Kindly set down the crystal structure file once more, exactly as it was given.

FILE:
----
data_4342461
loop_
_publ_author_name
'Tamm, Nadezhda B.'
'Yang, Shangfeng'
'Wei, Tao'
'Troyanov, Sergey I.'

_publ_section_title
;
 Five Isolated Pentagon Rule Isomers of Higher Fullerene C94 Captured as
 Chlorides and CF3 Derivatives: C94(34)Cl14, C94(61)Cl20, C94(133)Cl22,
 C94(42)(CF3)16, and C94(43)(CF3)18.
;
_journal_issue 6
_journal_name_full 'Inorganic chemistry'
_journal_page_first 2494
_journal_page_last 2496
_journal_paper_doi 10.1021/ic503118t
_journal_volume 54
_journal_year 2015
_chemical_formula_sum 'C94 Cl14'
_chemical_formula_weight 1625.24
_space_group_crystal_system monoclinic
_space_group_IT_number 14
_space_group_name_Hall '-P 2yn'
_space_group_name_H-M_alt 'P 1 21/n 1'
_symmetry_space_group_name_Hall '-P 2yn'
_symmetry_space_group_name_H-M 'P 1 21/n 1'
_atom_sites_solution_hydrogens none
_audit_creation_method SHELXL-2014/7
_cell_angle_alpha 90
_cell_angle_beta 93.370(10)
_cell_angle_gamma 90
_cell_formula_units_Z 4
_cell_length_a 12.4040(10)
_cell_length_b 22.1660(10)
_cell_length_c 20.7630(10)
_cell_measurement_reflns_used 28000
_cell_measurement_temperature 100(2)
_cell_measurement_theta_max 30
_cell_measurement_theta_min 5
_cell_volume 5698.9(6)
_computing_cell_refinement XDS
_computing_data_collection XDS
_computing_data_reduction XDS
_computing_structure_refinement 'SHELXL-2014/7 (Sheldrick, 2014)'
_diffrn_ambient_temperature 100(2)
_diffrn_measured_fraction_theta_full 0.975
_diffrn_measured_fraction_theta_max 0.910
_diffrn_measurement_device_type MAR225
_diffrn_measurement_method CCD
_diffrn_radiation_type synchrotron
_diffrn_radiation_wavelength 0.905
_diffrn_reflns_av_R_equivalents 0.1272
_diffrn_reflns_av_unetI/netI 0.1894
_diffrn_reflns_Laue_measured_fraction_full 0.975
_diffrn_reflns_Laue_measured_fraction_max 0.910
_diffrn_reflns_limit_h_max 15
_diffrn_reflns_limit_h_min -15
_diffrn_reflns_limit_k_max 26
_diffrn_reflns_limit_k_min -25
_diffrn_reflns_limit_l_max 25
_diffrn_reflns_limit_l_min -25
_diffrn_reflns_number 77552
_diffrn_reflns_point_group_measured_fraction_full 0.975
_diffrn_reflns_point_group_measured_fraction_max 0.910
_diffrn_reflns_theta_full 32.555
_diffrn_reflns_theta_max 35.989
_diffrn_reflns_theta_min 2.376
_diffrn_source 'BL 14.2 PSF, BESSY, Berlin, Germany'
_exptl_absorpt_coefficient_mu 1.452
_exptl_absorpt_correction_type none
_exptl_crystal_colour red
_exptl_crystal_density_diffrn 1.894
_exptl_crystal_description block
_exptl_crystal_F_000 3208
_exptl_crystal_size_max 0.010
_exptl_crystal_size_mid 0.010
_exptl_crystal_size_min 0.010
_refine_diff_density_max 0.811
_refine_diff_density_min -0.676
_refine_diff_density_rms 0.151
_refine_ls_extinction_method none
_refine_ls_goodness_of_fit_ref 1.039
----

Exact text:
data_4342461
loop_
_publ_author_name
'Tamm, Nadezhda B.'
'Yang, Shangfeng'
'Wei, Tao'
'Troyanov, Sergey I.'

_publ_section_title
;
 Five Isolated Pentagon Rule Isomers of Higher Fullerene C94 Captured as
 Chlorides and CF3 Derivatives: C94(34)Cl14, C94(61)Cl20, C94(133)Cl22,
 C94(42)(CF3)16, and C94(43)(CF3)18.
;
_journal_issue 6
_journal_name_full 'Inorganic chemistry'
_journal_page_first 2494
_journal_page_last 2496
_journal_paper_doi 10.1021/ic503118t
_journal_volume 54
_journal_year 2015
_chemical_formula_sum 'C94 Cl14'
_chemical_formula_weight 1625.24
_space_group_crystal_system monoclinic
_space_group_IT_number 14
_space_group_name_Hall '-P 2yn'
_space_group_name_H-M_alt 'P 1 21/n 1'
_symmetry_space_group_name_Hall '-P 2yn'
_symmetry_space_group_name_H-M 'P 1 21/n 1'
_atom_sites_solution_hydrogens none
_audit_creation_method SHELXL-2014/7
_cell_angle_alpha 90
_cell_angle_beta 93.370(10)
_cell_angle_gamma 90
_cell_formula_units_Z 4
_cell_length_a 12.4040(10)
_cell_length_b 22.1660(10)
_cell_length_c 20.7630(10)
_cell_measurement_reflns_used 28000
_cell_measurement_temperature 100(2)
_cell_measurement_theta_max 30
_cell_measurement_theta_min 5
_cell_volume 5698.9(6)
_computing_cell_refinement XDS
_computing_data_collection XDS
_computing_data_reduction XDS
_computing_structure_refinement 'SHELXL-2014/7 (Sheldrick, 2014)'
_diffrn_ambient_temperature 100(2)
_diffrn_measured_fraction_theta_full 0.975
_diffrn_measured_fraction_theta_max 0.910
_diffrn_measurement_device_type MAR225
_diffrn_measurement_method CCD
_diffrn_radiation_type synchrotron
_diffrn_radiation_wavelength 0.905
_diffrn_reflns_av_R_equivalents 0.1272
_diffrn_reflns_av_unetI/netI 0.1894
_diffrn_reflns_Laue_measured_fraction_full 0.975
_diffrn_reflns_Laue_measured_fraction_max 0.910
_diffrn_reflns_limit_h_max 15
_diffrn_reflns_limit_h_min -15
_diffrn_reflns_limit_k_max 26
_diffrn_reflns_limit_k_min -25
_diffrn_reflns_limit_l_max 25
_diffrn_reflns_limit_l_min -25
_diffrn_reflns_number 77552
_diffrn_reflns_point_group_measured_fraction_full 0.975
_diffrn_reflns_point_group_measured_fraction_max 0.910
_diffrn_reflns_theta_full 32.555
_diffrn_reflns_theta_max 35.989
_diffrn_reflns_theta_min 2.376
_diffrn_source 'BL 14.2 PSF, BESSY, Berlin, Germany'
_exptl_absorpt_coefficient_mu 1.452
_exptl_absorpt_correction_type none
_exptl_crystal_colour red
_exptl_crystal_density_diffrn 1.894
_exptl_crystal_description block
_exptl_crystal_F_000 3208
_exptl_crystal_size_max 0.010
_exptl_crystal_size_mid 0.010
_exptl_crystal_size_min 0.010
_refine_diff_density_max 0.811
_refine_diff_density_min -0.676
_refine_diff_density_rms 0.151
_refine_ls_extinction_method none
_refine_ls_goodness_of_fit_ref 1.039